MakanDay had the opportunity to interview Billy Mweetwa, the current Director General of the Zambia Medicines and Medical Supply Agency (ZAMMSA). Mweetwa took up this position in August 2022, following a critical period for the agency. In February of the same year, the ZAMMSA Board took a decisive step by placing the entire agency management on compulsory leave. This action was prompted by ongoing investigations into a series of significant irregularities that had plagued the institution. These irregularities revolved around the distribution of defective medications, which had been sourced from Honeybee Pharmacy.
This interview has been edited for brevity and clarity.
When was the last time that government procured medicine in large quantities?
Billy Mweetwa (BM): The procurement for these health centre kits in such large quantities was carried out three to four years ago, and the last batch of kits had to be withdrawn from public distribution due to various reasons. Currently, we have ongoing bulk procurements from the United Nations Family, specifically United Nations Children's Fund (UNICEF) amounting to approximately US$13 million, and United Nations Development Programme (UNDP)amounting to US$9 million. These procurements are focused on obtaining essential medicines. Additionally, there is a US$2 million fund, known as a matching fund, that we have secured through UNFPA for reproductive health commodities. Of particular significance is the procurement related to mental health commodities, which has been an area of concern, and these supplies will be sufficient to cover the entire year of 2023. Furthermore, we are also engaged in government-to-government procurement to address shortages of the magnitude we have been experiencing.
Why did the Ministry choose to engage Missionpharma for the procurement of health centre kits when the contract was terminated by the previous government?
BM: We have a contract with Missionpharma, and we cannot engage in any procurement without a valid contract. Our current contract with Missionpharma is a one-year contract tied to the supply of 42,000 health centre kits. The contract with Missionpharma was never terminated; it simply expired at some point. One of the reasons Missionpharma ceased supplying was due to the outstanding debts they were owed. It became financially unsustainable for them to continue supplying when payments were not being made. During that phase, we needed a reliable and reputable partner, and Missionpharma, with its long-standing presence of over 20 years in providing health centre kits toZambia, was a suitable choice. They have a proven track record of delivering quality products, and at one point, they even assembled the health centre kits locally. By engaging in direct bidding with Missionpharma, we aimed to ensure business continuity, meeting the criteria of the right price, right quality, and timely delivery. The procurement of health centre kits usually takes 6 to 9 months to produce the required quantity. We pushed for a six-month delivery period to meet our needs.
Has the government resolved the outstanding debt of approximately $16 billion owed to Missionpharma? Additionally, has the government addressed the $2.2 billion debt owed to other pharmaceutical companies?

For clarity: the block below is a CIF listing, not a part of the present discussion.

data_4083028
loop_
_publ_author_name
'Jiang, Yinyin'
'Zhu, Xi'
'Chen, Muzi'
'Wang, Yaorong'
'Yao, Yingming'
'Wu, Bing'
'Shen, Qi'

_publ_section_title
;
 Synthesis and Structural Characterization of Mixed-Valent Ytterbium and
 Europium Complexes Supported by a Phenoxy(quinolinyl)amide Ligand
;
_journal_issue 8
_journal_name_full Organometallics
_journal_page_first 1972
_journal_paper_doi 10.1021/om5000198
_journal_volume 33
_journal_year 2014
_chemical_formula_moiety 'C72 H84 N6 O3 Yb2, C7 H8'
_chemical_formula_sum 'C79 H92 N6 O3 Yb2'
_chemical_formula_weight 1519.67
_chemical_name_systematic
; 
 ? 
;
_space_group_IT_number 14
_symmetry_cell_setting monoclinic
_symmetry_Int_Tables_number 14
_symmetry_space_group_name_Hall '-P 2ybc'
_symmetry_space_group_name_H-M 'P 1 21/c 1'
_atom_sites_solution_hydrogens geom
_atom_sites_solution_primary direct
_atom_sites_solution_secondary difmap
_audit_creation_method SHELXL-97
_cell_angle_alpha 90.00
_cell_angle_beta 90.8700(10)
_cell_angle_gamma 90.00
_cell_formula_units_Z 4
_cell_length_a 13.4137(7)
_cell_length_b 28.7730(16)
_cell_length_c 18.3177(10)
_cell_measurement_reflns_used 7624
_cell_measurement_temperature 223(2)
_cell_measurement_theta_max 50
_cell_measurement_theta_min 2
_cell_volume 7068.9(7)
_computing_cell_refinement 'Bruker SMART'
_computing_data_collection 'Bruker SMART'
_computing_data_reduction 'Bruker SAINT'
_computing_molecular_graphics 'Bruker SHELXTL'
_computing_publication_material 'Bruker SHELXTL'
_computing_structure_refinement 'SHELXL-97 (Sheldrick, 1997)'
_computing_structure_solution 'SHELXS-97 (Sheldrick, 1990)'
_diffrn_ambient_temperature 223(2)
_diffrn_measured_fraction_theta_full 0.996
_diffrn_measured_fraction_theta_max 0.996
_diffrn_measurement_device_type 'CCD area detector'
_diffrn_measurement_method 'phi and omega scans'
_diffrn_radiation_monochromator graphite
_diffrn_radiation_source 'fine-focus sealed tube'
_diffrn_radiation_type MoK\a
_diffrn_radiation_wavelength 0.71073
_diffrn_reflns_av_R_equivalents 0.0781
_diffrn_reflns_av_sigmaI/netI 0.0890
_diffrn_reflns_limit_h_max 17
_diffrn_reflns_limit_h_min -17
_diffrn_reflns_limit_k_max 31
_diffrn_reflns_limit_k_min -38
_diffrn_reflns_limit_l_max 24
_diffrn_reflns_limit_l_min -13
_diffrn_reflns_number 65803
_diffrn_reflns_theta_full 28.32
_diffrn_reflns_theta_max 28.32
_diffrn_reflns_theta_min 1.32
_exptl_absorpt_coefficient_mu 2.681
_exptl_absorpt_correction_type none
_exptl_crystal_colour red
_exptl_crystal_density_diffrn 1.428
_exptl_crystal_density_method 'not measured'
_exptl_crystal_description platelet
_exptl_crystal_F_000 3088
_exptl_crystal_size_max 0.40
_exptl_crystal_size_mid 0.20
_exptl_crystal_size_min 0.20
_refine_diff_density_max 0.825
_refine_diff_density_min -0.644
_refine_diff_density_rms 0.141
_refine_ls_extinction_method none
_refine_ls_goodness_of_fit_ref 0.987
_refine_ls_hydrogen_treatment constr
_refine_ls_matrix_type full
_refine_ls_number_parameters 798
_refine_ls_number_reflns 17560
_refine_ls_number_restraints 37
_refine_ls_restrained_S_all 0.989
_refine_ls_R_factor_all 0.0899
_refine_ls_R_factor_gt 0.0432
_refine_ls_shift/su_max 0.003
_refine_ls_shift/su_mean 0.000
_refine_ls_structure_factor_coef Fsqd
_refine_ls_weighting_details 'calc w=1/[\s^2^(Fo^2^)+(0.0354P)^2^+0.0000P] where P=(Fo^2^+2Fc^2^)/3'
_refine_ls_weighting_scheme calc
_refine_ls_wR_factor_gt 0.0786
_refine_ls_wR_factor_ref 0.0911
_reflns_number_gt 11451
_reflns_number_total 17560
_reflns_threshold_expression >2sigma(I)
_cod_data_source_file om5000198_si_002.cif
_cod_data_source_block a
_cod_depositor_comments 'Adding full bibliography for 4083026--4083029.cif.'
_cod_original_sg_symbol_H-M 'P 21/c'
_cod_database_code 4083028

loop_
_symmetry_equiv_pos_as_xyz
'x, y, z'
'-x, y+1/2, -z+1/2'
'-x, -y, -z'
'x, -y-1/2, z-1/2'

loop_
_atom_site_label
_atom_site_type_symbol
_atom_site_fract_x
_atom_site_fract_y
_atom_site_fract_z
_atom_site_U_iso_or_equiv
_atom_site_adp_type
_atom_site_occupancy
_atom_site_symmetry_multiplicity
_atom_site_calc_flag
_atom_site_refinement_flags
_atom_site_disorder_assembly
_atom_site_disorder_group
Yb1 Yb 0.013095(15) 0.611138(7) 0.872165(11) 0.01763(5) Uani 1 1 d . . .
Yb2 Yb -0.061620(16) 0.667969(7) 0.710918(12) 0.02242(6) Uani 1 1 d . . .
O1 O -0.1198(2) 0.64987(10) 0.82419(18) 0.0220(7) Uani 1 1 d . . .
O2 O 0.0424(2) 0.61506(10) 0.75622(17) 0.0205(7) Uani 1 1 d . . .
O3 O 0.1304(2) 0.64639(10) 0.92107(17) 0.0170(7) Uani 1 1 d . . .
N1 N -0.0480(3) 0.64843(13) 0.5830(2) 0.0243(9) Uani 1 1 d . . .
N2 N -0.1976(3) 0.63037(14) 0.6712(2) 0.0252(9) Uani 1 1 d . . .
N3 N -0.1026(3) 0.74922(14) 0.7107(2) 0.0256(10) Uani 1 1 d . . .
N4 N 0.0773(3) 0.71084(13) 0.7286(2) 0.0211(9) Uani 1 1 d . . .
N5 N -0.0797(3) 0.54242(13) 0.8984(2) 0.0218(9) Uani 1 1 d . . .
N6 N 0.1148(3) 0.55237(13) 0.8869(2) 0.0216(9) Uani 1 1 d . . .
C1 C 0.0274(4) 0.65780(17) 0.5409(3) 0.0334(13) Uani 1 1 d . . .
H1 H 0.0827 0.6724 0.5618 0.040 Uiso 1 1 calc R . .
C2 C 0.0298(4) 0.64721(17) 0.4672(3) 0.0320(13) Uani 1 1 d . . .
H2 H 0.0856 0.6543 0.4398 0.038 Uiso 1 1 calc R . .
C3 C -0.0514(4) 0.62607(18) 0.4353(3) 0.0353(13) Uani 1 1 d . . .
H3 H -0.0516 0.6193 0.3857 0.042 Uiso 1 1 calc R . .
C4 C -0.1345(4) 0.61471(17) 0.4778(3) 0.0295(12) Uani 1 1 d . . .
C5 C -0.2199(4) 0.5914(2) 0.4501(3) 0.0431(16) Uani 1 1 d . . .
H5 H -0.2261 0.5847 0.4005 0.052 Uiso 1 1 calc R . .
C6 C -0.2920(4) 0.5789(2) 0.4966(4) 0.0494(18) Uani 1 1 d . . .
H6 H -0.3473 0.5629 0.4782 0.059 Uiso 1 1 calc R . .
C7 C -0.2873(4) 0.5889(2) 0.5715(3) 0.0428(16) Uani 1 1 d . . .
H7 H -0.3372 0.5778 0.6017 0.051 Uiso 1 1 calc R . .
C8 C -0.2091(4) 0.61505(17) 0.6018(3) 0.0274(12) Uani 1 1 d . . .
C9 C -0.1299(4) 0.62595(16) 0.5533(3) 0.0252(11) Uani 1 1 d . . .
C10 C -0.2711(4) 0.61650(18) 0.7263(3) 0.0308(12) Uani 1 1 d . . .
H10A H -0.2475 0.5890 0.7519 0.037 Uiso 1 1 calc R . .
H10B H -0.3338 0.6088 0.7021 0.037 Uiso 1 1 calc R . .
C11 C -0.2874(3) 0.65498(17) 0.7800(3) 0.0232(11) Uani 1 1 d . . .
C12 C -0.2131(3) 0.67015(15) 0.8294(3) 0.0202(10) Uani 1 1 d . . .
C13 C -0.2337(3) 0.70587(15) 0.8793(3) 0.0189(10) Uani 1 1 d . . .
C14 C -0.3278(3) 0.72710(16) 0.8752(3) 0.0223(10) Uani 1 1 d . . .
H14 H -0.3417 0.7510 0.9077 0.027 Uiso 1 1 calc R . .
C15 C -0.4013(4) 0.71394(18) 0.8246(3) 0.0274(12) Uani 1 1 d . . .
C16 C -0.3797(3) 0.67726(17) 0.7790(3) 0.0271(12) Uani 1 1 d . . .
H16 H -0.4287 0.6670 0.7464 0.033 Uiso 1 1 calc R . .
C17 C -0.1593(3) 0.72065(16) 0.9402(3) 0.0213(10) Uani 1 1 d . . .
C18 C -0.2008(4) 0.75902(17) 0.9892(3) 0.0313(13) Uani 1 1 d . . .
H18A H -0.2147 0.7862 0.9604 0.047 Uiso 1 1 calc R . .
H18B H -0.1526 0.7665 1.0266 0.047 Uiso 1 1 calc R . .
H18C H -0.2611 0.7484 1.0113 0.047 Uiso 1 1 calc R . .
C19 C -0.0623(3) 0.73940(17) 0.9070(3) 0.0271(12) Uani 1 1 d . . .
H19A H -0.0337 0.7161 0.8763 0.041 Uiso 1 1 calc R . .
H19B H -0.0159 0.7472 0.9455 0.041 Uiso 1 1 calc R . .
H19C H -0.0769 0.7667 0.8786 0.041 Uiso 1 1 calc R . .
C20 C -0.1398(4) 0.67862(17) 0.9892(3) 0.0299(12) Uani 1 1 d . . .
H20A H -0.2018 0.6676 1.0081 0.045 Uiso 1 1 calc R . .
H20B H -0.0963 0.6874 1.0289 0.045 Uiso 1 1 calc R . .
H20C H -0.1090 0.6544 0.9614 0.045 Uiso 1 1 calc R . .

BM: When the Missionpharma contract expired, there was an outstanding debt, as you mentioned (estimated at US$16 million). Continuing the supply under such circumstances was no longer feasible for Missionpharma. One of the conditions for resuming supply was for the government to clear the debt, which was done in 2022. The current procurement is funded through a live budget, and we are utilising letters of credit for financing. Each shipment of 7,000 health centre kits allows us to retrieve the cost of the letter of credit, resulting in a saving of 50 health centre kits. The funds for the one-year procurement of 42,000 health centre kits, totaling US$28 million, are already in the bank. The K2.2 billion mentioned is still under the Ministry of Health's purview, and they are best positioned to provide accurate information. ZAMMSA does not inherit any debts and operates on a debt-free budget, which enhances the confidence of our suppliers. The government-to-government procurement is governed by a Memorandum of Understanding (MOU) and involves collaborative manufacturing, with the Unified Procurement Authority (UPA) being the counterpart government institution. UPA has contracts with various suppliers or manufacturers in Egypt, while ZAMMSA's role is to ensure regulatory compliance, quality, safety, and efficacy of the products through regulatory mechanisms. This procurement approach does not pose a threat to the Zambian pharmaceutical sector but rather provides an opportunity for local manufacturers and suppliers to grow their capacities.
What is the cost of the drugs being procured by the ministry, and how long is the contract for the drug procurement?
BM: The total value of drugs being procured in Egypt is US$35 million. The drug supply chain does not depend solely on Egyptian procurement but rather incorporates multiple factors to address our current situation, including the procurement of health centre kits from citizen suppliers. There is an additional K340 million for local suppliers and we have assisted them in financing their contracts. We are utilising financing tools, such as letters of credit, which were implemented for foreign entities like Missionpharma, to support our suppliers. The funds currently in the banks serve multiple purposes, including ensuring timely commodity delivery.